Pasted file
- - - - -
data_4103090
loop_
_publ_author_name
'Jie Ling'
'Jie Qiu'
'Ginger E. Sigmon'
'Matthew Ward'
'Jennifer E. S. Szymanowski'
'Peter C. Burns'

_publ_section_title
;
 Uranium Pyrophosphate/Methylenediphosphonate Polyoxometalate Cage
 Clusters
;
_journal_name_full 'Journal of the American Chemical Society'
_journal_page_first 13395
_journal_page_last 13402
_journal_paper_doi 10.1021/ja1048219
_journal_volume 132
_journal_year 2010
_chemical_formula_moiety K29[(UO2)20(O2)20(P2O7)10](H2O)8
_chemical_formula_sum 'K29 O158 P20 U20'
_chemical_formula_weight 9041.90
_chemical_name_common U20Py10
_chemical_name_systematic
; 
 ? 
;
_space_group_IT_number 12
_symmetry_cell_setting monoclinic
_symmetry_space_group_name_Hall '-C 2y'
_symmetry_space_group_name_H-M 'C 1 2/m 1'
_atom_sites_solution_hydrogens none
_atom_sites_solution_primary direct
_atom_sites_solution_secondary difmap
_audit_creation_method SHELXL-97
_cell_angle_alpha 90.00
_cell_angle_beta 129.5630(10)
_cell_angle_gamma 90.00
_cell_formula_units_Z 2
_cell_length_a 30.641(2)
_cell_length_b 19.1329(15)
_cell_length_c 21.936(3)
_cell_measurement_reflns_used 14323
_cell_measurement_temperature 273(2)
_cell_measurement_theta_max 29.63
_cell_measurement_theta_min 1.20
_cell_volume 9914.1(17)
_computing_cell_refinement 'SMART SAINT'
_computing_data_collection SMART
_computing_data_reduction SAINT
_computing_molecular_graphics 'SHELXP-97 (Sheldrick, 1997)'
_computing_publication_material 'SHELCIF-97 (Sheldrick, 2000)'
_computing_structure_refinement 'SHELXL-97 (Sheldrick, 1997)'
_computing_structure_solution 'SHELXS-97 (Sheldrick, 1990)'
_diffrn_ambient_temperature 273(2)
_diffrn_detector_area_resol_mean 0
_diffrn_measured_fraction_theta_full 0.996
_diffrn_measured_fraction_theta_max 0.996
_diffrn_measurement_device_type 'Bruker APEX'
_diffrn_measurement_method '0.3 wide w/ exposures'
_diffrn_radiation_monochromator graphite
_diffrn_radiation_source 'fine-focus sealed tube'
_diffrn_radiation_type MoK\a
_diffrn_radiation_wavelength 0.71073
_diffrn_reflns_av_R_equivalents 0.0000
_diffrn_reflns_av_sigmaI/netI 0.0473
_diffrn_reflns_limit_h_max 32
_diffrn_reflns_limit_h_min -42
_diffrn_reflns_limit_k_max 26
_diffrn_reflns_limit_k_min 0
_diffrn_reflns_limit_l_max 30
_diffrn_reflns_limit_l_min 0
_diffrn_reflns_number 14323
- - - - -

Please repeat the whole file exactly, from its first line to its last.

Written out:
data_4103090
loop_
_publ_author_name
'Jie Ling'
'Jie Qiu'
'Ginger E. Sigmon'
'Matthew Ward'
'Jennifer E. S. Szymanowski'
'Peter C. Burns'

_publ_section_title
;
 Uranium Pyrophosphate/Methylenediphosphonate Polyoxometalate Cage
 Clusters
;
_journal_name_full 'Journal of the American Chemical Society'
_journal_page_first 13395
_journal_page_last 13402
_journal_paper_doi 10.1021/ja1048219
_journal_volume 132
_journal_year 2010
_chemical_formula_moiety K29[(UO2)20(O2)20(P2O7)10](H2O)8
_chemical_formula_sum 'K29 O158 P20 U20'
_chemical_formula_weight 9041.90
_chemical_name_common U20Py10
_chemical_name_systematic
; 
 ? 
;
_space_group_IT_number 12
_symmetry_cell_setting monoclinic
_symmetry_space_group_name_Hall '-C 2y'
_symmetry_space_group_name_H-M 'C 1 2/m 1'
_atom_sites_solution_hydrogens none
_atom_sites_solution_primary direct
_atom_sites_solution_secondary difmap
_audit_creation_method SHELXL-97
_cell_angle_alpha 90.00
_cell_angle_beta 129.5630(10)
_cell_angle_gamma 90.00
_cell_formula_units_Z 2
_cell_length_a 30.641(2)
_cell_length_b 19.1329(15)
_cell_length_c 21.936(3)
_cell_measurement_reflns_used 14323
_cell_measurement_temperature 273(2)
_cell_measurement_theta_max 29.63
_cell_measurement_theta_min 1.20
_cell_volume 9914.1(17)
_computing_cell_refinement 'SMART SAINT'
_computing_data_collection SMART
_computing_data_reduction SAINT
_computing_molecular_graphics 'SHELXP-97 (Sheldrick, 1997)'
_computing_publication_material 'SHELCIF-97 (Sheldrick, 2000)'
_computing_structure_refinement 'SHELXL-97 (Sheldrick, 1997)'
_computing_structure_solution 'SHELXS-97 (Sheldrick, 1990)'
_diffrn_ambient_temperature 273(2)
_diffrn_detector_area_resol_mean 0
_diffrn_measured_fraction_theta_full 0.996
_diffrn_measured_fraction_theta_max 0.996
_diffrn_measurement_device_type 'Bruker APEX'
_diffrn_measurement_method '0.3 wide w/ exposures'
_diffrn_radiation_monochromator graphite
_diffrn_radiation_source 'fine-focus sealed tube'
_diffrn_radiation_type MoK\a
_diffrn_radiation_wavelength 0.71073
_diffrn_reflns_av_R_equivalents 0.0000
_diffrn_reflns_av_sigmaI/netI 0.0473
_diffrn_reflns_limit_h_max 32
_diffrn_reflns_limit_h_min -42
_diffrn_reflns_limit_k_max 26
_diffrn_reflns_limit_k_min 0
_diffrn_reflns_limit_l_max 30
_diffrn_reflns_limit_l_min 0
_diffrn_reflns_number 14323